4. Let bad things happen
This is good advice from Tim Ferriss. To achieve your goals, you occasionally need to let bad things happen, like letting important email go unanswered while you work on a legacy project or spend quality time with family.
The trick here is the ability to tell which stuff you can let slide without suffering serious consequences later on.
In 2009 a group of researchers in the US published the results of a weight loss study they had performed with sixteen hundred obese people. All they had asked the participants to do was to write down everything they ate at least one day per week. Many of the participants went above and beyond with this journaling practice and made it a daily habit. After six months, those who had kept daily food logs had lost twice as much weight as everyone else. [1. Ref: Charles Duhigg, The Power of Habit]
Such is the power of tracking. What gets measured gets managed.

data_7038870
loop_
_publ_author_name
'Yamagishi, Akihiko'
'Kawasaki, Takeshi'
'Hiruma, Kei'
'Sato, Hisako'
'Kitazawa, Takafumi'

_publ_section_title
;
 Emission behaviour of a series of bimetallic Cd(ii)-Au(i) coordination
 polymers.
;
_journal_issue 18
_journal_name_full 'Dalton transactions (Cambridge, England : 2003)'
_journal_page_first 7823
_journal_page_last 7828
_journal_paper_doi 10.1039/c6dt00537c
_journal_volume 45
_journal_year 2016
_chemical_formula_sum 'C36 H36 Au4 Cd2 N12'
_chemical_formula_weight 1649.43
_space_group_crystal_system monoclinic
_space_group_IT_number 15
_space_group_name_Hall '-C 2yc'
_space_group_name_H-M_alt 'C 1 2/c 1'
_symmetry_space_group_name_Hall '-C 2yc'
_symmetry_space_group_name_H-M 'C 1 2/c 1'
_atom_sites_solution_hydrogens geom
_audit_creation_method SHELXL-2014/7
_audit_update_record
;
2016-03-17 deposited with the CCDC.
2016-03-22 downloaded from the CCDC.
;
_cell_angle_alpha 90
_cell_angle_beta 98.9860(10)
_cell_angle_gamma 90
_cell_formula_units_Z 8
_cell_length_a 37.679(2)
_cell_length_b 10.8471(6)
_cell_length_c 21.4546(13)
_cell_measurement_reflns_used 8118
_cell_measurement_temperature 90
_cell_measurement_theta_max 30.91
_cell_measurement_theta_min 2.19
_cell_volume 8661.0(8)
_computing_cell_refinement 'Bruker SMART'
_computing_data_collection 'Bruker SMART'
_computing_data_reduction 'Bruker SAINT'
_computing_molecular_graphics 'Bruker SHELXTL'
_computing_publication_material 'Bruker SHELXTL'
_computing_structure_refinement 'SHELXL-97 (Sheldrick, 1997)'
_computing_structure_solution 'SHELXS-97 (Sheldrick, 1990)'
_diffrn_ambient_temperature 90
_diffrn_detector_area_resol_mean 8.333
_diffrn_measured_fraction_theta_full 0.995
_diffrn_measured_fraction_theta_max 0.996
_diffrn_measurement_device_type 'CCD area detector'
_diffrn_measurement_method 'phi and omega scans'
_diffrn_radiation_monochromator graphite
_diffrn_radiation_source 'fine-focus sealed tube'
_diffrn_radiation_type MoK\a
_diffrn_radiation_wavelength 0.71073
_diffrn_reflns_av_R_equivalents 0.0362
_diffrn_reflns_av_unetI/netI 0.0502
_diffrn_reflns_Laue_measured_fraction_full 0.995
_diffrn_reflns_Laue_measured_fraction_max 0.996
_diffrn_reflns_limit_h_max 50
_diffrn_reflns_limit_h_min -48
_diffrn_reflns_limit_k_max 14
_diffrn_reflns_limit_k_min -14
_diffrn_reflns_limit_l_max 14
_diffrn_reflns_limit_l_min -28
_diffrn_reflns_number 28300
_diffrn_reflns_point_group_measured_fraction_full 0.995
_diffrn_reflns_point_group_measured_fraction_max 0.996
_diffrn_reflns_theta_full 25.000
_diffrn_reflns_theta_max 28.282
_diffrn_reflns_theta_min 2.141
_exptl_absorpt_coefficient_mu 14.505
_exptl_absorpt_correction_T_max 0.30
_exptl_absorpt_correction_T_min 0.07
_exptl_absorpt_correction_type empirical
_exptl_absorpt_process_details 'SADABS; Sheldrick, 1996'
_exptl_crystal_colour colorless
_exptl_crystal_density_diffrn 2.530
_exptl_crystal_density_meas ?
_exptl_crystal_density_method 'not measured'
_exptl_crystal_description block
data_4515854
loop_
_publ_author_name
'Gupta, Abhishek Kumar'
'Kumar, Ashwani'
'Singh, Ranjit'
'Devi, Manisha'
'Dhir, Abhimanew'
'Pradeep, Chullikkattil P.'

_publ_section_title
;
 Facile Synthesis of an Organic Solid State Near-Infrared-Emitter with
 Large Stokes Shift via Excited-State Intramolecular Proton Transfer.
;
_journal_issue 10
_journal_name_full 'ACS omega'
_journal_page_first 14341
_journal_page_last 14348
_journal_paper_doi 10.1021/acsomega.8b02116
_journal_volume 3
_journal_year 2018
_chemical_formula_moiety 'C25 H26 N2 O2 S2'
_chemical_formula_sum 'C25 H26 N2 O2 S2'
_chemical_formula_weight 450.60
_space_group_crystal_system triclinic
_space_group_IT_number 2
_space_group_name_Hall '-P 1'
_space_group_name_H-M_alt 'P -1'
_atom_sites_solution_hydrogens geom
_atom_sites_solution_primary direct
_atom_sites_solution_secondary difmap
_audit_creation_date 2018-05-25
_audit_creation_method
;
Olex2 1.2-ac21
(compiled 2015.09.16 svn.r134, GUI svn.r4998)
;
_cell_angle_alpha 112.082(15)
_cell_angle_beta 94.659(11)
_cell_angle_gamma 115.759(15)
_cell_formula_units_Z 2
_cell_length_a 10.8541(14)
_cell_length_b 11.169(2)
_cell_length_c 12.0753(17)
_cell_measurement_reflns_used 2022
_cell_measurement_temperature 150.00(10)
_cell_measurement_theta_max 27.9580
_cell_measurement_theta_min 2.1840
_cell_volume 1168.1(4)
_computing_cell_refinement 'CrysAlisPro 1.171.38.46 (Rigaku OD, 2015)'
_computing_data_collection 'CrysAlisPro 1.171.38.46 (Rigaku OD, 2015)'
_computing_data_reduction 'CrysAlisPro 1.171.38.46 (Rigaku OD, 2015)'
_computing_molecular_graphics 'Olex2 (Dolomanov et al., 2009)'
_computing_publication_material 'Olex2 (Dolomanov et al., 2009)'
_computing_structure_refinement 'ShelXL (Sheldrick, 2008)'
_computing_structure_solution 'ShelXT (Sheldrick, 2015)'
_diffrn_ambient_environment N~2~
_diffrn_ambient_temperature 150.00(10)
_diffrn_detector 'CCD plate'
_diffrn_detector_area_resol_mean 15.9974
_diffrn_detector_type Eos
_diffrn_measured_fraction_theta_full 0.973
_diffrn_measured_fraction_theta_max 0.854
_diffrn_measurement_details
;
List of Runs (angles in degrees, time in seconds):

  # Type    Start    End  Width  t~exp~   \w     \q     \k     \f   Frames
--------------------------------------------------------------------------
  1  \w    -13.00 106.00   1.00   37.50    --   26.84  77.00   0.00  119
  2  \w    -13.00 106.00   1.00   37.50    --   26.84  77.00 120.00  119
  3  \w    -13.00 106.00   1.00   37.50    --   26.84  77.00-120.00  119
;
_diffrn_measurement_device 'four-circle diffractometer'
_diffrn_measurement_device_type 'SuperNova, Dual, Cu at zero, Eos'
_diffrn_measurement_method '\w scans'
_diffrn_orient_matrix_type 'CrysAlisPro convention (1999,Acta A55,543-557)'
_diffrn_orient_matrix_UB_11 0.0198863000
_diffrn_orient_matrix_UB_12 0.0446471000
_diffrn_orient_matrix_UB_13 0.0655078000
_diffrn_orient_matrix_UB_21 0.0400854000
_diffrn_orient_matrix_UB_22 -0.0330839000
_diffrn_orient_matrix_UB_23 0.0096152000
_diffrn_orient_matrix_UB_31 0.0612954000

How can you use tracking to boost your productivity? RescueTime is one way, a free tool that will track and report how you spend your computer time.
6. Start Small
Leo Babauta wrote about how to form the flossing habit. His advice: Start by flossing just one tooth each night. Sounds ridiculous, right? But it works. If you just have to floss one tooth, it doesn’t sound like a big deal; you’re more likely to stick with it because it’s so quick and easy. Once you’ve made a habit of flossing one tooth, then you start flossing two, then three, and so on. Before you know it, you’re habitually flossing your entire cake hole each night.